Journal of Tropical Forest Science 13(4): 601–620 (2001) 601
FORMATION AND RECOVERY OF SECONDARY FORESTS
IN INDIA: A PARTICULAR REFERENCE TO WESTERN
GHATS IN SOUTH INDIA
D. M. Bhat, K. S. Murali & N. H. Ravindranath
Centre for Ecological Sciences, Indian Institute of Science, Bangalore 560 012, India
BHAT, D. M., MURALI, K. S. & RAVINDRANATH, N. H. 2001. Formation and
recovery of secondary forests in India: a particular reference to Western Ghats in south
India. This paper analyses the underlying causes of secondary forest formation and
recovery in India, particularly the Western Ghats region of south India, from precolonial
times to the present. In the pre-colonial period, hunter-gatherers, shifting
cultivators and settled cultivators were the dominant users of forest land, with some
limited timber felling by local chieftains and kings. There was limited secondary forest
formation following extractive activities by the communities and the State. The State
takeover of forests for commercial timber exploitation during the colonial period, the
resulting alienation of local community rights, and the over-exploitation of forest
... pay increases for continuing education. The first issue an inspiring secondary science teacher should consider is the hiring requirements. Commonly, a ... focus on outer space. Currently the main focus in secondary science classes is on the earth. Many middle and high ... use of multiple teaching methods, to instruct students. A secondary science teacher must also prepare curriculums for each class they ...
products from limited areas accessible to the community were key factors in the largescale
formation of secondary forests. In the post-independence period, the diversion
of forestland for other purposes and industrial pressures led to deforestation and forest
degradation. Currently, forest cover is relatively low and primary forests exist only in
hilly tracts. However, forest cover has stabilised in spite of increasing population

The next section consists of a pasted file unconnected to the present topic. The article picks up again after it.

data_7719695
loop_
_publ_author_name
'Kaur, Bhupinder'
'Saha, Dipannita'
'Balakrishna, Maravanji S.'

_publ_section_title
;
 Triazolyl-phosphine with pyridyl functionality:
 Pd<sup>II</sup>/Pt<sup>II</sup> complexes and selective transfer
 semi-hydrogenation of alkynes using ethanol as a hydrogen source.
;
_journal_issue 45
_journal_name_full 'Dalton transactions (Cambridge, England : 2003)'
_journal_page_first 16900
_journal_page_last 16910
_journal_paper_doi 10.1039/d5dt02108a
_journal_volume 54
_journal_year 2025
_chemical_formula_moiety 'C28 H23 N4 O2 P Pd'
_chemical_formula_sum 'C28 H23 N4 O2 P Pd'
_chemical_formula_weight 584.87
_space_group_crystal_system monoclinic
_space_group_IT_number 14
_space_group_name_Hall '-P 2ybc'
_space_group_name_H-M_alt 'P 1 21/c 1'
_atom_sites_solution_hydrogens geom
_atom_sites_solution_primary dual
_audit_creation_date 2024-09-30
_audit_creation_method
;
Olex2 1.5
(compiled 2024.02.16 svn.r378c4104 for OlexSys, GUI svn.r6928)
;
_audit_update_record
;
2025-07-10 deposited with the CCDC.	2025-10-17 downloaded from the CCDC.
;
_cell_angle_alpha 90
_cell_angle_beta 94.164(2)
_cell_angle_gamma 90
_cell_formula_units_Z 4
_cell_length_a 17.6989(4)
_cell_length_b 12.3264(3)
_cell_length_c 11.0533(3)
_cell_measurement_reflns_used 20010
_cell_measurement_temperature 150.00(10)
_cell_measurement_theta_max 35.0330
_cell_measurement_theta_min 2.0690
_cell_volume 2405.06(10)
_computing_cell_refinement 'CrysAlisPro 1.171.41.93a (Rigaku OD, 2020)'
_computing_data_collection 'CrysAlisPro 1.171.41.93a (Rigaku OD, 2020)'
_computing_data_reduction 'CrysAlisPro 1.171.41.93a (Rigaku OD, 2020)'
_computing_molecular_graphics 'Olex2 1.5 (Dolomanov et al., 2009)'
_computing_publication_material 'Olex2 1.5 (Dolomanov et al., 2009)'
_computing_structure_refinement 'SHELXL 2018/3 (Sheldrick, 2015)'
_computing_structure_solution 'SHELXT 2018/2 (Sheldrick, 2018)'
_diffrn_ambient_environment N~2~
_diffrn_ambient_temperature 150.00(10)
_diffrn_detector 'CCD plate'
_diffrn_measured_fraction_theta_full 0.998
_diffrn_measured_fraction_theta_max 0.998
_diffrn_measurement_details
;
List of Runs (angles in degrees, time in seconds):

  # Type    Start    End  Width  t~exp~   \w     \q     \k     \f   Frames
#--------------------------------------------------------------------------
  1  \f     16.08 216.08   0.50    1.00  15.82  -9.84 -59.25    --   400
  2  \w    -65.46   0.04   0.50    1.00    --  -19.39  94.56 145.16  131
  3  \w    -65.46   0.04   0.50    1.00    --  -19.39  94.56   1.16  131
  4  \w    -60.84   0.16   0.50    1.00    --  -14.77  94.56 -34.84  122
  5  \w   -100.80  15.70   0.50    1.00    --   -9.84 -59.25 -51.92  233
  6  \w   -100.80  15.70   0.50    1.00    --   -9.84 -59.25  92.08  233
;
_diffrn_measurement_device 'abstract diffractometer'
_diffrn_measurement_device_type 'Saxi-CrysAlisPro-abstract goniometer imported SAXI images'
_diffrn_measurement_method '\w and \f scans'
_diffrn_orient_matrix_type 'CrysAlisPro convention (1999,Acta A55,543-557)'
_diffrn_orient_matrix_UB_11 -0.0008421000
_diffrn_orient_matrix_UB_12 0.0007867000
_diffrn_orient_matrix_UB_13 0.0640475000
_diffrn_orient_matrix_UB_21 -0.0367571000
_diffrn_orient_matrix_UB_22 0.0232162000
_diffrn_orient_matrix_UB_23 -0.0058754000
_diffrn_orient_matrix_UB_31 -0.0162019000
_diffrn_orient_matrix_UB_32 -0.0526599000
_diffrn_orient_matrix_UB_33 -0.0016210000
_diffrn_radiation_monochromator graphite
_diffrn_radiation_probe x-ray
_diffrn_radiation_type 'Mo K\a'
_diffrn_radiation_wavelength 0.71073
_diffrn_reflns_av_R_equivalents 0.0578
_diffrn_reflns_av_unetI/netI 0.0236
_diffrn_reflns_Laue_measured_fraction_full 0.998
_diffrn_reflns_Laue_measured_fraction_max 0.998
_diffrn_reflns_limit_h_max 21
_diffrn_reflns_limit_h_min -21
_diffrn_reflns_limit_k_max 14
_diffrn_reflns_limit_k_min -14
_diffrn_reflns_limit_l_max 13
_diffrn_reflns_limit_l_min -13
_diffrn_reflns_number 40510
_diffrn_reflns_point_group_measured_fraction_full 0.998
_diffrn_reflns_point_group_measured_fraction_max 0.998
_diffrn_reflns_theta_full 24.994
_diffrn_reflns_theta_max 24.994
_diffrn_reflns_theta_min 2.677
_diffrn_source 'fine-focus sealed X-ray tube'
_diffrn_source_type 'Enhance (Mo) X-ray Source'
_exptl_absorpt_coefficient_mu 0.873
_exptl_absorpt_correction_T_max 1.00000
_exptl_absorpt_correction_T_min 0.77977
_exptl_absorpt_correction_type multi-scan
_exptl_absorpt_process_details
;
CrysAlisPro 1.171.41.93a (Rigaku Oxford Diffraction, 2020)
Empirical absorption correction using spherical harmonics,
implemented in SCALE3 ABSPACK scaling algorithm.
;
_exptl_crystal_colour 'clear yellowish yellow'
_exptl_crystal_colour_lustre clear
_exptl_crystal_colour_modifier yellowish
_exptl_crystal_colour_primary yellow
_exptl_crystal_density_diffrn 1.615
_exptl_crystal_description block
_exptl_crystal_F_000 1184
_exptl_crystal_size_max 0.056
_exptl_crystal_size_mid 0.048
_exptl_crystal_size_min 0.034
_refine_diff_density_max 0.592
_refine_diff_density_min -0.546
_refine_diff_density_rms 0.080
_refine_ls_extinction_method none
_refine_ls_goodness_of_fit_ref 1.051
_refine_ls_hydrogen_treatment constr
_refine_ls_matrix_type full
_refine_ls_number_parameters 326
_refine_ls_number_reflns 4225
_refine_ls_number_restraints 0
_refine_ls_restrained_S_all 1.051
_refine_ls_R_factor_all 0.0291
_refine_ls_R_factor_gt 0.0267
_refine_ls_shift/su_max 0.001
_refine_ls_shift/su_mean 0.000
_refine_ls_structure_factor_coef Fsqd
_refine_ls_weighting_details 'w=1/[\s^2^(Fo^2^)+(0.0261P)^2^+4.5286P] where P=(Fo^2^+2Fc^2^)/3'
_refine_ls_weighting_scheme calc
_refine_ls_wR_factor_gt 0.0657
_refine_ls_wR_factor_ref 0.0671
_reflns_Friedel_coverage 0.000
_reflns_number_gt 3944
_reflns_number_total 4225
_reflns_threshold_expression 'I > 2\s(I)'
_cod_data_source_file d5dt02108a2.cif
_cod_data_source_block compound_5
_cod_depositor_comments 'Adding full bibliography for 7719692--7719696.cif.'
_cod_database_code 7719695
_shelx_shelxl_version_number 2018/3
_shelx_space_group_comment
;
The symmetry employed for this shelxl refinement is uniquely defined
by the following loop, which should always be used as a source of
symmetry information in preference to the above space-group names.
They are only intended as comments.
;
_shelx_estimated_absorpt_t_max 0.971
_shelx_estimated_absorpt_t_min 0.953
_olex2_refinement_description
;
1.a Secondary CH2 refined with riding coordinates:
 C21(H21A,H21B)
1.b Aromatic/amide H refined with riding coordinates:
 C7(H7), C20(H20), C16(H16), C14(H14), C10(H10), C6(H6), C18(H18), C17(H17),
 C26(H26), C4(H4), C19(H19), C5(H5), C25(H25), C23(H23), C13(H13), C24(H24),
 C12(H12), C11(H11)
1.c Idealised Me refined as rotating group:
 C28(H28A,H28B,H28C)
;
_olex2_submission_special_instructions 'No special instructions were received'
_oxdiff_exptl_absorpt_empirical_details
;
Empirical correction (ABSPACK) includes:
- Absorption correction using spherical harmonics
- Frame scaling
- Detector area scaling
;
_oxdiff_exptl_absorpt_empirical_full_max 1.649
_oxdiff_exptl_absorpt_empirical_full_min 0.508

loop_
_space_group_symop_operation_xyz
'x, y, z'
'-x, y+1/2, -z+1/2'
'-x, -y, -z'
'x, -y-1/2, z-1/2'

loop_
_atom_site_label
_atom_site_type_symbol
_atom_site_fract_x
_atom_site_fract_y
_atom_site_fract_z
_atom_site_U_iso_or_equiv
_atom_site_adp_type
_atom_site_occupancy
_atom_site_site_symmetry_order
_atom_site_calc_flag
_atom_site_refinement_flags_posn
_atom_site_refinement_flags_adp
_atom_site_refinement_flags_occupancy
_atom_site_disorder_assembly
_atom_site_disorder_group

density. With the passing of the Forest Conservation Act of 1980, which banned forest
clearing, forest conversion pressures were reduced. During the last decade, the
rehabilitation of degraded secondary forests and the regeneration of secondary forest
on degraded land by communities have contributed to the stabilisation of forest cover.
The paper hypothesises that joint management of forests by governments and
communities, as well as policies to reduce dependence on fuelwood, may have paved
the way for this favourable development.
Key words: Secondary forests – Western Ghats – South India – plantations – forest
BHAT, D. M., MURALI, K. S. & RAVINDRANATH, N. H. 2001. Pembentukan dan
pemulihan hutan sekunder di India: rujukan khusus kepada Ghats Barat di selatan
India. Artikel ini menganalisis sebab-sebab pembentukan dan pemulihan hutan
sekunder di India, khususnya di Ghats Barat, selatan India, dari zaman pra-penjajahan
hingga sekarang. Dalam zaman pra-penjajahan, pemburu, petani pindah dan petani
tetap merupakan pengguna tanah hutan yang utama. Terdapat juga penebangan
balak yang terhad oleh ketua penduduk tempatan dan raja. Pembentukan hutan
sekunder ekoran aktiviti pengekstrakan oleh penduduk dan kerajaan negeri adalah
terhad. Pengambilalihan hutan oleh kerajaan negeri untuk pengkomersialan balak
semasa zaman penjajahan, pemberian hak kepada penduduk tempatan, dan eksploitasi
hasil hutan secara berlebihan dari kawasan terhad oleh penduduk tempatan merupakan
faktor utama pembentukan hutan sekunder besar-besaran. Selepas merdeka, pengalihan
penggunaan tanah dan tekanan perindustrian menyebabkan berlakunya pembasmian
... skin, lentils, metal and wooden handicrafts, agro- and forest-based primary and secondary goods, leather, raw jute, large cardamom, ginger, ... 8217;ble Baburam Bhattarai, Prime Minister of Nepal to India. India and Nepal signed a Double Taxation Avoidance Agreement (DTAA) ... trade with and through Bangladesh also transits through India. Government of India is providing assistance for development of cross- ...
dan pendegradan hutan. Pada masa ini, litupan hutan adalah rendah secara relatif dan
602 Journal of Tropical Forest Science 13(4): 601–620 (2001)
hutan primer hanya wujud di kawasan laluan berbukit. Bagaimanapun, litupan hutan
telah stabil walaupun kepadatan penduduk bertambah. Kelulusan Akta Pemuliharaan
Hutan 1980 yang mengharamkan penebangan hutan mengurangkan tekanan
pengalihan hutan. Pada dekad yang lepas, pemulihan hutan sekunder usang dan
pemulihan hutan sekunder di atas tanah usang oleh penduduk menyebabkan
penstabilan litupan hutan. Artikel ini membuat andaian bahawa pengurusan hutan
secara bersama oleh kerajaan dan penduduk tempatan, berserta polisi untuk
mengurangkan pergantungan terhadap kayu api, mungkin mendorong kepada
perkembangan yang menggalakkan ini.